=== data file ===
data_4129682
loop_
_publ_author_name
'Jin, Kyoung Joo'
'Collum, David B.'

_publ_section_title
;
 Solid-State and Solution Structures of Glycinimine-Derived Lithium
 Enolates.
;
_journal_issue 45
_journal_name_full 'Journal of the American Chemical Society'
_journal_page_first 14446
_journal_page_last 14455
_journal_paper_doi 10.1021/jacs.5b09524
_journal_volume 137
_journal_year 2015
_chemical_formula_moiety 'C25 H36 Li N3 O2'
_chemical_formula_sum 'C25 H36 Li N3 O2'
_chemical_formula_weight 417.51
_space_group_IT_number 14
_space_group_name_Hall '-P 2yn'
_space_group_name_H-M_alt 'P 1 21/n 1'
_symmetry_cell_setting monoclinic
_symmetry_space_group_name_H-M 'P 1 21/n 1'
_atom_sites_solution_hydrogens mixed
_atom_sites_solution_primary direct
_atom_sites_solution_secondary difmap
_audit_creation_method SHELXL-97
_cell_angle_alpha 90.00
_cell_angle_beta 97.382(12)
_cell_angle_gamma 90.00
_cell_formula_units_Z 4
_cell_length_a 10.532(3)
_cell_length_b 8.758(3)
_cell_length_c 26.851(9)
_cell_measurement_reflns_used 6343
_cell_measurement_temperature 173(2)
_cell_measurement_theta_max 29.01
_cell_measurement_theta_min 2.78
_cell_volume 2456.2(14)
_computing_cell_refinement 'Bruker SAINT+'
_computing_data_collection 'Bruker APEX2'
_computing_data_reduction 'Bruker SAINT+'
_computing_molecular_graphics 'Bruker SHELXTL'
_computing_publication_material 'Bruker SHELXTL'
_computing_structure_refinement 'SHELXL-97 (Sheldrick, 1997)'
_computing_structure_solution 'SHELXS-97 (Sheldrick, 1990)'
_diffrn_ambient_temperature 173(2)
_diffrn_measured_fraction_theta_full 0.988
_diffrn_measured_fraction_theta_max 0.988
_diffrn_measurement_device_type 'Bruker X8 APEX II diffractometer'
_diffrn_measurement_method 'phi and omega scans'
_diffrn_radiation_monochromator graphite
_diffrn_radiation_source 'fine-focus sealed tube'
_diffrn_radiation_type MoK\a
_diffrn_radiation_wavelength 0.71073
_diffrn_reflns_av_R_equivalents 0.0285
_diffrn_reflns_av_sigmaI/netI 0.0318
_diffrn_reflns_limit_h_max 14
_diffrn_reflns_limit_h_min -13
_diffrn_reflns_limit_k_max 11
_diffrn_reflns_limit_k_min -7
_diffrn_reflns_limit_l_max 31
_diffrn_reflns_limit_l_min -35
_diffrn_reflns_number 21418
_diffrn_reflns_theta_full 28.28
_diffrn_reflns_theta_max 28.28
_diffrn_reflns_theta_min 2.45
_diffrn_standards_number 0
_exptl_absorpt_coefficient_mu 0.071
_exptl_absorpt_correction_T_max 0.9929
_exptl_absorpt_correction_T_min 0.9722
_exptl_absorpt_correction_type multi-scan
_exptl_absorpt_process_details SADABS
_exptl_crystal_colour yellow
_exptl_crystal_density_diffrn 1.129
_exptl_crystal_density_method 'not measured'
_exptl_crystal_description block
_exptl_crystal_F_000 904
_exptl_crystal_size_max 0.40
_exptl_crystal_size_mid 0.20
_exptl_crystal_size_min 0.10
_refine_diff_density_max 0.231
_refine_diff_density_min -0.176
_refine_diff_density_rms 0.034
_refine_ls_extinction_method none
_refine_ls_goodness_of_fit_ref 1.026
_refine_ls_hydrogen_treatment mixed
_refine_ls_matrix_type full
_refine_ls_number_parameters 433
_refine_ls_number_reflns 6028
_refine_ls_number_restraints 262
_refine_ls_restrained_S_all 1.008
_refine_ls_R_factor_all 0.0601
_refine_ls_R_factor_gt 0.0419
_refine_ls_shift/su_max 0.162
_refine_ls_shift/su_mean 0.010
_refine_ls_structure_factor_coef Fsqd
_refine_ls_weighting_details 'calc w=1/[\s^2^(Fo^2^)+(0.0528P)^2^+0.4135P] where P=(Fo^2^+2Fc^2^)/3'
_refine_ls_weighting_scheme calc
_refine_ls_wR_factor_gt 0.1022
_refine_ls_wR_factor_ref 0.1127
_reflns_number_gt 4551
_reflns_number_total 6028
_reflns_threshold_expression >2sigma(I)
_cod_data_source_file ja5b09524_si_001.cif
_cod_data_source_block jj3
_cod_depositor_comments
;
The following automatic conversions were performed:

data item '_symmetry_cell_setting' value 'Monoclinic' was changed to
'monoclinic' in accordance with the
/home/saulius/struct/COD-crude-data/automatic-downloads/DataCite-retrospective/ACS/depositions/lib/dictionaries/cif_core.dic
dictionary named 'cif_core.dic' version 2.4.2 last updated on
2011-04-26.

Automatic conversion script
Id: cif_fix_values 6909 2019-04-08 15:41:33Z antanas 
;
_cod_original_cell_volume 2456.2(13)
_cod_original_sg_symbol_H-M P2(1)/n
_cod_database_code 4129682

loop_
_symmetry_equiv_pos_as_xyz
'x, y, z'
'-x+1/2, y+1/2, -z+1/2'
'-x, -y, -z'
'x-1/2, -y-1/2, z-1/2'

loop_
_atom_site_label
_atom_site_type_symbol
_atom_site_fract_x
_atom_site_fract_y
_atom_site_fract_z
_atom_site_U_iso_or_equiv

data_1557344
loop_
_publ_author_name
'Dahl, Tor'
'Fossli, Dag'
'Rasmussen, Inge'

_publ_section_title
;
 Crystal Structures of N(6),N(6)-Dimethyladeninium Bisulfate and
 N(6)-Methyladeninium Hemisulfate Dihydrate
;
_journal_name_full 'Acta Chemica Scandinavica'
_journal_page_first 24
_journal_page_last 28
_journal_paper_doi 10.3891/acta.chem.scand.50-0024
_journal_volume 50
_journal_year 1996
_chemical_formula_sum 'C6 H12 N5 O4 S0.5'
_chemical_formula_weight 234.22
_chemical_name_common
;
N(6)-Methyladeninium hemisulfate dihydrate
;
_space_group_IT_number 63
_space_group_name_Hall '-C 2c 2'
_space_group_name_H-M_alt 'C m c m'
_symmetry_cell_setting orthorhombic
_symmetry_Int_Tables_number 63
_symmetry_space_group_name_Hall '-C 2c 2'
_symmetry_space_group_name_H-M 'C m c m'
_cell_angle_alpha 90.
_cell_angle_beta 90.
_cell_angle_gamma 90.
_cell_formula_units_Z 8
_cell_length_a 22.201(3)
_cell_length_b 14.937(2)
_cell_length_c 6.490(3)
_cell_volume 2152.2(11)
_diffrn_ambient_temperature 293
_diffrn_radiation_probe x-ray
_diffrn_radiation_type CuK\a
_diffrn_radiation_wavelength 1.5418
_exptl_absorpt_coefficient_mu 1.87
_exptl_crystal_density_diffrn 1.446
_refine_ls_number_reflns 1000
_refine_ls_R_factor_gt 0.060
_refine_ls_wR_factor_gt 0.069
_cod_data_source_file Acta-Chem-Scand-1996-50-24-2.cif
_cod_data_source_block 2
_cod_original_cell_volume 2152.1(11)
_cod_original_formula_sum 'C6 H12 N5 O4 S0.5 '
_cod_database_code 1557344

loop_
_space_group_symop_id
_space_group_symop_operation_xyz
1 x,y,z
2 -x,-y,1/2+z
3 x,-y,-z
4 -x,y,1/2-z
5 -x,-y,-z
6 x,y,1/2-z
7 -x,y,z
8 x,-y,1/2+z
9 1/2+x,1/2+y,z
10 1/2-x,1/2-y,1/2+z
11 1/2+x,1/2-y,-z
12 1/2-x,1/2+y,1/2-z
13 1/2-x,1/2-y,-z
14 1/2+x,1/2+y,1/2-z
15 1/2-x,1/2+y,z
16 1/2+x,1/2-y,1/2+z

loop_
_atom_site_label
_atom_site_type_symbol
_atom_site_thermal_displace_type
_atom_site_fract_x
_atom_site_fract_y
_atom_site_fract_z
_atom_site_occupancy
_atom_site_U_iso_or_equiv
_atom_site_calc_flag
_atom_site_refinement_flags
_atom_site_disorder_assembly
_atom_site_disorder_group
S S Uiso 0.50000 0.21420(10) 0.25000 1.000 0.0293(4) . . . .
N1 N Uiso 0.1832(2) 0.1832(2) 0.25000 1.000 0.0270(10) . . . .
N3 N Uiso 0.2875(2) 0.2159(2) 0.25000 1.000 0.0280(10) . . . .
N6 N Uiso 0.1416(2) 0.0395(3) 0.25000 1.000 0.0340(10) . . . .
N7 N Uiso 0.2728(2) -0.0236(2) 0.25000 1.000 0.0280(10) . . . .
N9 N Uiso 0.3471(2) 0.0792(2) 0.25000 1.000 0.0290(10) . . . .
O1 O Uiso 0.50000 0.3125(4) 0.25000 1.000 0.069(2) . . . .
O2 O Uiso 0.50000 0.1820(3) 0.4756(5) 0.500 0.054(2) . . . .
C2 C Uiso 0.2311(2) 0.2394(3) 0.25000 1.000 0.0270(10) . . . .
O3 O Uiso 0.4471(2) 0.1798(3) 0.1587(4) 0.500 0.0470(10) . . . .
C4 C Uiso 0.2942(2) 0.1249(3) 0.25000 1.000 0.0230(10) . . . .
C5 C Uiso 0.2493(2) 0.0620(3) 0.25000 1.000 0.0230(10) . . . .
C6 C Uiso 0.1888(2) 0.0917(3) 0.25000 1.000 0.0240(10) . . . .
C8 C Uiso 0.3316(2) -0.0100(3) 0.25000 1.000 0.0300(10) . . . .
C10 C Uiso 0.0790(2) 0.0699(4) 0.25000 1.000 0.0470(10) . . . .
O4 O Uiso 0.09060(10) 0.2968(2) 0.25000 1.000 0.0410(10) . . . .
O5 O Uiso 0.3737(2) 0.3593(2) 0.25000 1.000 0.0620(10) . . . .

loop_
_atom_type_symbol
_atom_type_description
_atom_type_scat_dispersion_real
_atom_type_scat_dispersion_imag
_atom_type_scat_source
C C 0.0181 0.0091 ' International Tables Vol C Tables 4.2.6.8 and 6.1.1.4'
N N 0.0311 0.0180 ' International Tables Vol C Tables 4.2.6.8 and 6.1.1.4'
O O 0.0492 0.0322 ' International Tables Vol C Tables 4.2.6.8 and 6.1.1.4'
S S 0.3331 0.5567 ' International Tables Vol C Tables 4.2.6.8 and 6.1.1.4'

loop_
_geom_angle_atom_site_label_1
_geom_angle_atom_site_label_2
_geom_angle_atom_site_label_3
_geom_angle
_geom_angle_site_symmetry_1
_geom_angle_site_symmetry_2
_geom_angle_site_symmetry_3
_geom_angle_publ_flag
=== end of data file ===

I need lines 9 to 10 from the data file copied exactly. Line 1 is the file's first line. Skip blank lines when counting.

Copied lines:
 Enolates.
;